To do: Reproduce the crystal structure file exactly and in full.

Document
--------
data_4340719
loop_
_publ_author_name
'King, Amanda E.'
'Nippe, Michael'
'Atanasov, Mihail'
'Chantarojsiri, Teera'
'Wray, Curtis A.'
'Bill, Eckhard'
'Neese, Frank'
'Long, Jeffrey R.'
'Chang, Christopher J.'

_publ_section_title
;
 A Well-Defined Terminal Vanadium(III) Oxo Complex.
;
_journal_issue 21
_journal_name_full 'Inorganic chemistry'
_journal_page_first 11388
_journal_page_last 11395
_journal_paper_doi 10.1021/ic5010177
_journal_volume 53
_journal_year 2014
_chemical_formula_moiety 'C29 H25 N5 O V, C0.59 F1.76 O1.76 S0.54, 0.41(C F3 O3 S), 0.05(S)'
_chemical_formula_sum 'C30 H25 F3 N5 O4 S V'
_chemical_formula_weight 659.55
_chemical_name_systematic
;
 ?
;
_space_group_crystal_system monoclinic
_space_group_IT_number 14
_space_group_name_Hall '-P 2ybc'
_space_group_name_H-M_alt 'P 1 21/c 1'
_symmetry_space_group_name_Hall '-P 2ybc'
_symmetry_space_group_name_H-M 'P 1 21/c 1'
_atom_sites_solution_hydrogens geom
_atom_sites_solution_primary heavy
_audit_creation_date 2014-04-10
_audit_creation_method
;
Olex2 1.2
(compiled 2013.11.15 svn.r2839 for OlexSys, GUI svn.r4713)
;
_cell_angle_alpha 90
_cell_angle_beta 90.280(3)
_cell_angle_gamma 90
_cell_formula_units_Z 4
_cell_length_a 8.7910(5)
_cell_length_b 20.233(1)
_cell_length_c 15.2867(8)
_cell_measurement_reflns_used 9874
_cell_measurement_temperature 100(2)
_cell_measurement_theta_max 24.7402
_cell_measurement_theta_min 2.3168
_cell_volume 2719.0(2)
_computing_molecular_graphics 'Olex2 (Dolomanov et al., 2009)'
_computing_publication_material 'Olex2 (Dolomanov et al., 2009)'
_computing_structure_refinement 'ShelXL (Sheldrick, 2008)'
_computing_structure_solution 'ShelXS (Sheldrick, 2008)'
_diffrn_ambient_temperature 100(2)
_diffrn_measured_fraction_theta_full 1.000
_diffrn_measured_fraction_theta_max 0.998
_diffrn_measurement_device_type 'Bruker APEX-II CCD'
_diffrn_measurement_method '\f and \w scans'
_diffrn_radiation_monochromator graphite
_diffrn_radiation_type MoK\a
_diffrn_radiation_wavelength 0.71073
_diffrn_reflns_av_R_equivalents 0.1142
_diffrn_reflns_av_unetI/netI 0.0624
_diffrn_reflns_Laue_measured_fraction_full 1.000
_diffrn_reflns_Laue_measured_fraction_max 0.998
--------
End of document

data_4340719
loop_
_publ_author_name
'King, Amanda E.'
'Nippe, Michael'
'Atanasov, Mihail'
'Chantarojsiri, Teera'
'Wray, Curtis A.'
'Bill, Eckhard'
'Neese, Frank'
'Long, Jeffrey R.'
'Chang, Christopher J.'

_publ_section_title
;
 A Well-Defined Terminal Vanadium(III) Oxo Complex.
;
_journal_issue 21
_journal_name_full 'Inorganic chemistry'
_journal_page_first 11388
_journal_page_last 11395
_journal_paper_doi 10.1021/ic5010177
_journal_volume 53
_journal_year 2014
_chemical_formula_moiety 'C29 H25 N5 O V, C0.59 F1.76 O1.76 S0.54, 0.41(C F3 O3 S), 0.05(S)'
_chemical_formula_sum 'C30 H25 F3 N5 O4 S V'
_chemical_formula_weight 659.55
_chemical_name_systematic
;
 ?
;
_space_group_crystal_system monoclinic
_space_group_IT_number 14
_space_group_name_Hall '-P 2ybc'
_space_group_name_H-M_alt 'P 1 21/c 1'
_symmetry_space_group_name_Hall '-P 2ybc'
_symmetry_space_group_name_H-M 'P 1 21/c 1'
_atom_sites_solution_hydrogens geom
_atom_sites_solution_primary heavy
_audit_creation_date 2014-04-10
_audit_creation_method
;
Olex2 1.2
(compiled 2013.11.15 svn.r2839 for OlexSys, GUI svn.r4713)
;
_cell_angle_alpha 90
_cell_angle_beta 90.280(3)
_cell_angle_gamma 90
_cell_formula_units_Z 4
_cell_length_a 8.7910(5)
_cell_length_b 20.233(1)
_cell_length_c 15.2867(8)
_cell_measurement_reflns_used 9874
_cell_measurement_temperature 100(2)
_cell_measurement_theta_max 24.7402
_cell_measurement_theta_min 2.3168
_cell_volume 2719.0(2)
_computing_molecular_graphics 'Olex2 (Dolomanov et al., 2009)'
_computing_publication_material 'Olex2 (Dolomanov et al., 2009)'
_computing_structure_refinement 'ShelXL (Sheldrick, 2008)'
_computing_structure_solution 'ShelXS (Sheldrick, 2008)'
_diffrn_ambient_temperature 100(2)
_diffrn_measured_fraction_theta_full 1.000
_diffrn_measured_fraction_theta_max 0.998
_diffrn_measurement_device_type 'Bruker APEX-II CCD'
_diffrn_measurement_method '\f and \w scans'
_diffrn_radiation_monochromator graphite
_diffrn_radiation_type MoK\a
_diffrn_radiation_wavelength 0.71073
_diffrn_reflns_av_R_equivalents 0.1142
_diffrn_reflns_av_unetI/netI 0.0624
_diffrn_reflns_Laue_measured_fraction_full 1.000
_diffrn_reflns_Laue_measured_fraction_max 0.998